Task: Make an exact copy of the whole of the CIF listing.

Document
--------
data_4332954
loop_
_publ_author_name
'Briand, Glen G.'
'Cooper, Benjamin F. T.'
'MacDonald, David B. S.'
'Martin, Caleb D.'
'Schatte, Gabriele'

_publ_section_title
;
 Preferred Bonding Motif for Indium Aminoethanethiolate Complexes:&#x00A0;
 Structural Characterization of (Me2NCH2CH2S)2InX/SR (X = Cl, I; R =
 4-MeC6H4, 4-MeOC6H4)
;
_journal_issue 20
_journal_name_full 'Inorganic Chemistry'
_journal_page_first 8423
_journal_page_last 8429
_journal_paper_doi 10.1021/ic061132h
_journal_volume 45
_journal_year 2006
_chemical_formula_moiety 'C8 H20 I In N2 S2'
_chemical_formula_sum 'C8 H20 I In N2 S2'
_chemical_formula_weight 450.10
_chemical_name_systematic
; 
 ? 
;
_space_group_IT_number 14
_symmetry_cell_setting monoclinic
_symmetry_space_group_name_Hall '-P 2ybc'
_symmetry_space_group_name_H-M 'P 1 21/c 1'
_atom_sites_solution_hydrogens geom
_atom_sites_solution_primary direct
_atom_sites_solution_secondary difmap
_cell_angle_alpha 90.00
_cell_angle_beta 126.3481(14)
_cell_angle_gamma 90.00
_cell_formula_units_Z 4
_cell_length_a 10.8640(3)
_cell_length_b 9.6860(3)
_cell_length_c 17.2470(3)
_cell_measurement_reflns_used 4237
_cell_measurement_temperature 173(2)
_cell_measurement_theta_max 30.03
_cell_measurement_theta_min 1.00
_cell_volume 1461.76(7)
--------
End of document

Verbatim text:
data_4332954
loop_
_publ_author_name
'Briand, Glen G.'
'Cooper, Benjamin F. T.'
'MacDonald, David B. S.'
'Martin, Caleb D.'
'Schatte, Gabriele'

_publ_section_title
;
 Preferred Bonding Motif for Indium Aminoethanethiolate Complexes:&#x00A0;
 Structural Characterization of (Me2NCH2CH2S)2InX/SR (X = Cl, I; R =
 4-MeC6H4, 4-MeOC6H4)
;
_journal_issue 20
_journal_name_full 'Inorganic Chemistry'
_journal_page_first 8423
_journal_page_last 8429
_journal_paper_doi 10.1021/ic061132h
_journal_volume 45
_journal_year 2006
_chemical_formula_moiety 'C8 H20 I In N2 S2'
_chemical_formula_sum 'C8 H20 I In N2 S2'
_chemical_formula_weight 450.10
_chemical_name_systematic
; 
 ? 
;
_space_group_IT_number 14
_symmetry_cell_setting monoclinic
_symmetry_space_group_name_Hall '-P 2ybc'
_symmetry_space_group_name_H-M 'P 1 21/c 1'
_atom_sites_solution_hydrogens geom
_atom_sites_solution_primary direct
_atom_sites_solution_secondary difmap
_cell_angle_alpha 90.00
_cell_angle_beta 126.3481(14)
_cell_angle_gamma 90.00
_cell_formula_units_Z 4
_cell_length_a 10.8640(3)
_cell_length_b 9.6860(3)
_cell_length_c 17.2470(3)
_cell_measurement_reflns_used 4237
_cell_measurement_temperature 173(2)
_cell_measurement_theta_max 30.03
_cell_measurement_theta_min 1.00
_cell_volume 1461.76(7)